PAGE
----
If a user must complete steps in a particular order, number them. Use complete sentences with proper punctuation.
For tasks where most steps are 1-2 sentences, create a numbered list, such as:
- Click the
Settingstab in the Heroku Connect dashboard.
Exportin the confirmation window to download the file.
See References to the User Interface for notes on formatting UI elements for your instructions.
Use italics sparingly for emphasis. You can make text italic by wrapping them in
_. For example,
*Text to italicize.*
Text to italicize.
Link to Other Dev Center Articles
Link to other Dev Center articles by specifying the article’s slug (the final component of its URL). Here’s how to link to the Dynos and the Dyno Manager article:
The [dyno manager](dynos) is responsible for keeping dynos running.
The dyno manager is responsible for keeping dynos running.
Link to a Section Within the Same Article
Link to headers within the same Dev Center article like so:
Here’s a link to the [content guidelines](#content-guidelines) section of this article.
Here’s a link to the code snippets section of this article.
Link to External Sites
When you link to an external site, use its full URL:
Here’s a link to the [Twelve-Factor App](https://12factor.net/).
Here’s a link to the Twelve-Factor App.
Use ordered lists for instruction steps, unless the steps are too lengthy.
Use unordered lists sparingly. Avoid nesting bullet points.
Introduce a list with the beginning of a sentence followed by a colon. If the introduction is a complete sentence, end it with a period.
Capitalize the initial word of each line item, whether it’s a fragment or a full sentence. End sentences with periods:
For fragments, omit the period:
The best practices in this article assume that you have: * Node.js and npm installed * An existing Node.js app * A free Heroku account * The Heroku CLI
References to the User Interface
Some Dev Center articles refer to a user interface, particularly ones that involve Dashboard, Data, or Connect. Here’s an example:
To see the add-ons provisioned and attached to an application, visit the Heroku Dashboard. Click the name of the app or click the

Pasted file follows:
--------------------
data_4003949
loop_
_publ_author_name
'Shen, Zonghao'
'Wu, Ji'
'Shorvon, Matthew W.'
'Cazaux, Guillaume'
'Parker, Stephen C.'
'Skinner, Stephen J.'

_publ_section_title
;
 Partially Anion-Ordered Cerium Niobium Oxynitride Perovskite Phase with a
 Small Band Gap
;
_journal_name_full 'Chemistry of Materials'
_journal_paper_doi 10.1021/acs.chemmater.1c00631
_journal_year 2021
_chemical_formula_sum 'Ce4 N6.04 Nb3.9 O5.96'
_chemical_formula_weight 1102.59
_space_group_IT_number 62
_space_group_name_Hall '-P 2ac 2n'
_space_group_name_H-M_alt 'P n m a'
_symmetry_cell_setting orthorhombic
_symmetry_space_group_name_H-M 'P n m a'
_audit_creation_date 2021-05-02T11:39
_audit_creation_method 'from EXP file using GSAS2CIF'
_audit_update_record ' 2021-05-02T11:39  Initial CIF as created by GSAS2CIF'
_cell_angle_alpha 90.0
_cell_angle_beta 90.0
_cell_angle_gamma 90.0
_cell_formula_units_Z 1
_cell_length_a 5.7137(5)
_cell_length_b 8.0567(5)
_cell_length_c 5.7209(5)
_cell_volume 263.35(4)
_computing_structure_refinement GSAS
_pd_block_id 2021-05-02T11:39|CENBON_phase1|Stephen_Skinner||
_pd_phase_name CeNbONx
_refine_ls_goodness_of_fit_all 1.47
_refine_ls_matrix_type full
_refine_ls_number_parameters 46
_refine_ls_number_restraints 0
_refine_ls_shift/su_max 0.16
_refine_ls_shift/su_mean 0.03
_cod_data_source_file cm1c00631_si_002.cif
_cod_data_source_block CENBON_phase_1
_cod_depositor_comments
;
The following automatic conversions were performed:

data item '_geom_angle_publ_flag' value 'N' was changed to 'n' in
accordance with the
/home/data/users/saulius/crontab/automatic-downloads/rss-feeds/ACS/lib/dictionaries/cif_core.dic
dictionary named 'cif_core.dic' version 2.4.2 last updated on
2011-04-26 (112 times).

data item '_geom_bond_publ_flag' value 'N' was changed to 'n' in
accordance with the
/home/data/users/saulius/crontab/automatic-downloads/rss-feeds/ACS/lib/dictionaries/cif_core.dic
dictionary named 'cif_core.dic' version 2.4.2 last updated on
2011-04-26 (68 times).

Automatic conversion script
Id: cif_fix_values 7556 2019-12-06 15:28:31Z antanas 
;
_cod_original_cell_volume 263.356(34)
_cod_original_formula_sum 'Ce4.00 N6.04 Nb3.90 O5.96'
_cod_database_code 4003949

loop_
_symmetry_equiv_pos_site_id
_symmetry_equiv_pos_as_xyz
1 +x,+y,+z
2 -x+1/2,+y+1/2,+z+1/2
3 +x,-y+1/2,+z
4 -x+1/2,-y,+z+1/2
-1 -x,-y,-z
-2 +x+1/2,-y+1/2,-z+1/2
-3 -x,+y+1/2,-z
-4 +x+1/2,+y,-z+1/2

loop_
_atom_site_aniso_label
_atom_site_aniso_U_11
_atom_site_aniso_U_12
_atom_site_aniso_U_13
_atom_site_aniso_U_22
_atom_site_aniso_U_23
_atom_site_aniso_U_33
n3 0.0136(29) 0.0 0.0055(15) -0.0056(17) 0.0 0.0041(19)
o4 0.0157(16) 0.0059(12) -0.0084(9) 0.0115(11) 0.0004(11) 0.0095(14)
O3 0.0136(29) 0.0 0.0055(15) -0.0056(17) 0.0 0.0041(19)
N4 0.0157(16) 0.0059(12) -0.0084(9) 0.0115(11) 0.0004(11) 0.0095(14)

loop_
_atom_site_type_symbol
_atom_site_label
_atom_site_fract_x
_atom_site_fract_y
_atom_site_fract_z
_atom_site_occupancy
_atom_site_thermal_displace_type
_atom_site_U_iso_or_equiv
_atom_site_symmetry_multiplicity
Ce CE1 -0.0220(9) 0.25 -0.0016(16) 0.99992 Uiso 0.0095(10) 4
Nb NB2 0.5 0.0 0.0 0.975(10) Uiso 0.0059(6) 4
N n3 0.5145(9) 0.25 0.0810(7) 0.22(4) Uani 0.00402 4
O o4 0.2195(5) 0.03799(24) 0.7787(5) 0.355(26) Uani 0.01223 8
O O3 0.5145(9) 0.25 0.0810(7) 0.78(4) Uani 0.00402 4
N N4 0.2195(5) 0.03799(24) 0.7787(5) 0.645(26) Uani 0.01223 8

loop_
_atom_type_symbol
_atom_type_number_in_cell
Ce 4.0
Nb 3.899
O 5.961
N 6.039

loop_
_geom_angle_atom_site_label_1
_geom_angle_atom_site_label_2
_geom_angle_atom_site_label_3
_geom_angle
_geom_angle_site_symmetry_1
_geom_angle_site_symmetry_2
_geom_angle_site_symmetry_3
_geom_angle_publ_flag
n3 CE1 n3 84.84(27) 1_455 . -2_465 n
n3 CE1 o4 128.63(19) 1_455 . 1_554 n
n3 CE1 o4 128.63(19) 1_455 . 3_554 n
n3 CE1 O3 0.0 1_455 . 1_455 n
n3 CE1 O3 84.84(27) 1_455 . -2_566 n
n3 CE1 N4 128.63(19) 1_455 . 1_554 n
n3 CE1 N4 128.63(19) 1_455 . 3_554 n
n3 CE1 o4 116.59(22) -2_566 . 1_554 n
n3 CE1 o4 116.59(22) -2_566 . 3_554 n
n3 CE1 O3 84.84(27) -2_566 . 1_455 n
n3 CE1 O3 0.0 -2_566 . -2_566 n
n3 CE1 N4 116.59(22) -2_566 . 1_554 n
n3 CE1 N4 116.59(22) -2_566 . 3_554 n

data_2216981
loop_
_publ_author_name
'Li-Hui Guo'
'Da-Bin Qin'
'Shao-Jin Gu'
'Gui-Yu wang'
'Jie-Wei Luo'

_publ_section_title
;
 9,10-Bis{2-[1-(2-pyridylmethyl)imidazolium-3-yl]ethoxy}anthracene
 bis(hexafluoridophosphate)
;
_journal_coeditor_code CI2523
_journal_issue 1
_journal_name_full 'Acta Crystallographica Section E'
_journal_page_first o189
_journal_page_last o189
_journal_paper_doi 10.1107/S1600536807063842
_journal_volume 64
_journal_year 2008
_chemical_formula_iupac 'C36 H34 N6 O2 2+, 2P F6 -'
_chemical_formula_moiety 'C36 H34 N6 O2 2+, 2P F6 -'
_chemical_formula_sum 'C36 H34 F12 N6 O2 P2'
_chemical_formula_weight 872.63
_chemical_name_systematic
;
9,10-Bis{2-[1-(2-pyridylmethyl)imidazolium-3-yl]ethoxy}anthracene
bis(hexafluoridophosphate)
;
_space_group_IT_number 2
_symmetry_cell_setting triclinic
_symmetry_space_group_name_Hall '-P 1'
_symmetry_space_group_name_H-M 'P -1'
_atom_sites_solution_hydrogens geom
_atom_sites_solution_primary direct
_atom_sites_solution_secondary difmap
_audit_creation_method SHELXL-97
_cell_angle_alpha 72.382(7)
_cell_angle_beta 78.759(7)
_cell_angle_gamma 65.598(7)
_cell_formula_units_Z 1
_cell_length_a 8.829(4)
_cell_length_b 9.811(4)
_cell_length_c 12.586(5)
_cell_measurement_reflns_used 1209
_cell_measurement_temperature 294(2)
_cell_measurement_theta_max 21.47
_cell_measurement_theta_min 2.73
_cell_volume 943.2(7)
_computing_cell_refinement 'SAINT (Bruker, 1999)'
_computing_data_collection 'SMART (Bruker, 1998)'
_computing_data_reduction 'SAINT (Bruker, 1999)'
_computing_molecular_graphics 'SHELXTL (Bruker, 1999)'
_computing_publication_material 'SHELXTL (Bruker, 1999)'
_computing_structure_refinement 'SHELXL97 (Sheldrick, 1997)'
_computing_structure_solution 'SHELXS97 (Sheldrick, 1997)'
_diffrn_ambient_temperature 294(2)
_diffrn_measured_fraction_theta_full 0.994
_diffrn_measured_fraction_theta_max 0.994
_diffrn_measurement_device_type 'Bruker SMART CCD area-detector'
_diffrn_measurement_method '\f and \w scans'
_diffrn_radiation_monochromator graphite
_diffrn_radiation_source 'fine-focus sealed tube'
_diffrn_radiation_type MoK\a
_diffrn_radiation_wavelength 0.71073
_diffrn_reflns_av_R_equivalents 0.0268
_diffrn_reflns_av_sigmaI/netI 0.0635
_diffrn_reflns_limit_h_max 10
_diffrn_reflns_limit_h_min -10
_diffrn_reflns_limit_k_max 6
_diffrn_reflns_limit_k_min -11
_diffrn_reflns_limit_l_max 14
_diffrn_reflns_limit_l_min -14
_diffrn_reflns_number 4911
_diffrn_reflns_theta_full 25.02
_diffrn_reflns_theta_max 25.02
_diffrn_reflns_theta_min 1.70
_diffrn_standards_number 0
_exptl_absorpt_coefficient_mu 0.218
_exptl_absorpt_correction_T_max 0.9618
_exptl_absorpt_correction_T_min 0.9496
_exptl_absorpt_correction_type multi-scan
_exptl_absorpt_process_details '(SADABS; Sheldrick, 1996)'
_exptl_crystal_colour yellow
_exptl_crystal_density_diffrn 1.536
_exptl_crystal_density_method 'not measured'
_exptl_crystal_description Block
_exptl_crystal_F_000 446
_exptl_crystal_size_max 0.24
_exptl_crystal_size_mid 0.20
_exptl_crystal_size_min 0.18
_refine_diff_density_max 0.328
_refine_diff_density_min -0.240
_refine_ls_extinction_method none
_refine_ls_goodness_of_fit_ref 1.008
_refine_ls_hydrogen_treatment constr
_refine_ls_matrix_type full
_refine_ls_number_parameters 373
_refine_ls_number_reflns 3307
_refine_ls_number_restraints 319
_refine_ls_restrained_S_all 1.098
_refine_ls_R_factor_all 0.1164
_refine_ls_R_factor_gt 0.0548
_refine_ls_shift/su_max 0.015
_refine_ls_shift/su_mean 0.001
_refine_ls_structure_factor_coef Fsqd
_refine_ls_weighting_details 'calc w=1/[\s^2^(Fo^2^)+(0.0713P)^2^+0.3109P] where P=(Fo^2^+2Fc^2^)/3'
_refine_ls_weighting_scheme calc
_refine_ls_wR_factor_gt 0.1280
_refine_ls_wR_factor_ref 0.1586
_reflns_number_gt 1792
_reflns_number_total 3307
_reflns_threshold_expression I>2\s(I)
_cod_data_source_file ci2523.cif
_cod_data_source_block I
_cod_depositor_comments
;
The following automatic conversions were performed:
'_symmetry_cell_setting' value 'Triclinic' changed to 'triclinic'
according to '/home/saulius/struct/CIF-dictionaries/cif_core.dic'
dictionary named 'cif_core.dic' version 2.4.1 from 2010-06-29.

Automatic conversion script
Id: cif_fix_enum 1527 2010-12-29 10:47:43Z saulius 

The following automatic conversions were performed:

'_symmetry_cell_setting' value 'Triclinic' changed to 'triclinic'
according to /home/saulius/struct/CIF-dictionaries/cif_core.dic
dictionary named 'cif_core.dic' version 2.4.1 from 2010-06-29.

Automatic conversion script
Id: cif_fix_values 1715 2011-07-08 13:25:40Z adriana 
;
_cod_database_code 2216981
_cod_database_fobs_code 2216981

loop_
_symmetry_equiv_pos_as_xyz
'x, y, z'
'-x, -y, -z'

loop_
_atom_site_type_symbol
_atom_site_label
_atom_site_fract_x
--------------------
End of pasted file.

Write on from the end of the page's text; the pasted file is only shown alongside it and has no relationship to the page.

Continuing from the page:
Resourcestab when viewing an app.
When writing about a user interface element, place the name of the UI component between
The formatting for the previous example looks like:
Use this formatting for consistency and to ensure that those elements aren’t translated into other languages.
Use the H2 header (
##) for your article’s top-level sections. Dev Center parses these titles to construct the article’s table of contents. Don’t use H1 headers (
#) in your article.
Dev Center supports three specially styled notices:
warning notice to advise the reader when a particular action is destructive or irreversible:
>warning >This message is a warning.
This snippet renders as:
This message is a warning.
note notice to highlight information that is critical to the reader’s comprehension of a topic, but not dangerous:
>note >This notice is important.
This snippet renders as:
This notice is important.
callout notice to present information that is relevant to the topic, but not critical to the reader’s comprehension:
>callout >Called out content.
This snippet renders as:
Called out content.
Table of Contents Structure
Dev Center automatically generates an article’s table of contents from its
## in markdown) elements.
The following set of headers results in a TOC that includes
Header 1 and
## Header 1 ### Header 1.1 ## Header 2
Ensure that your article’s top-level headers provide an accurate outline of the article’s content.
Trademarks, Brand Names, and Feature Names
Capitalize “Heroku”. When referring to the URL, use “heroku.com”.
Use “Salesforce org”, not “Salesforce organization”.
Capitalize product brand names to set trademarks apart from other words. Here are some examples:
- Apache Kafka for Heroku
- Heroku Add-ons
- Heroku Buildpacks
- Heroku Buttons
- Heroku CI
- Heroku CLI
- Heroku Connect
- Heroku Dev Center
- Heroku Elements Marketplace
- Heroku Enterprise
- Heroku Pipelines
- Heroku Postgres
- Heroku Private Spaces
- Heroku Shield
- Heroku Redis
- Salesforce Connect
If it’s obvious from context that a product or feature is from Heroku, you can omit “Heroku”.
Capitalize feature names only if they are brand names. If there’s a marketing campaign around it, it’s also appropriate to capitalize a feature name that’s not a brand name.
When referring to trademarks that are owned by other companies, follow their trademark guidelines.
This article contains the style guidelines for the Heroku Dev Center. When writing an article, you must also adhere to the Voice and Tone and Content Guidelines. For more info, see Writing a Dev Center Article.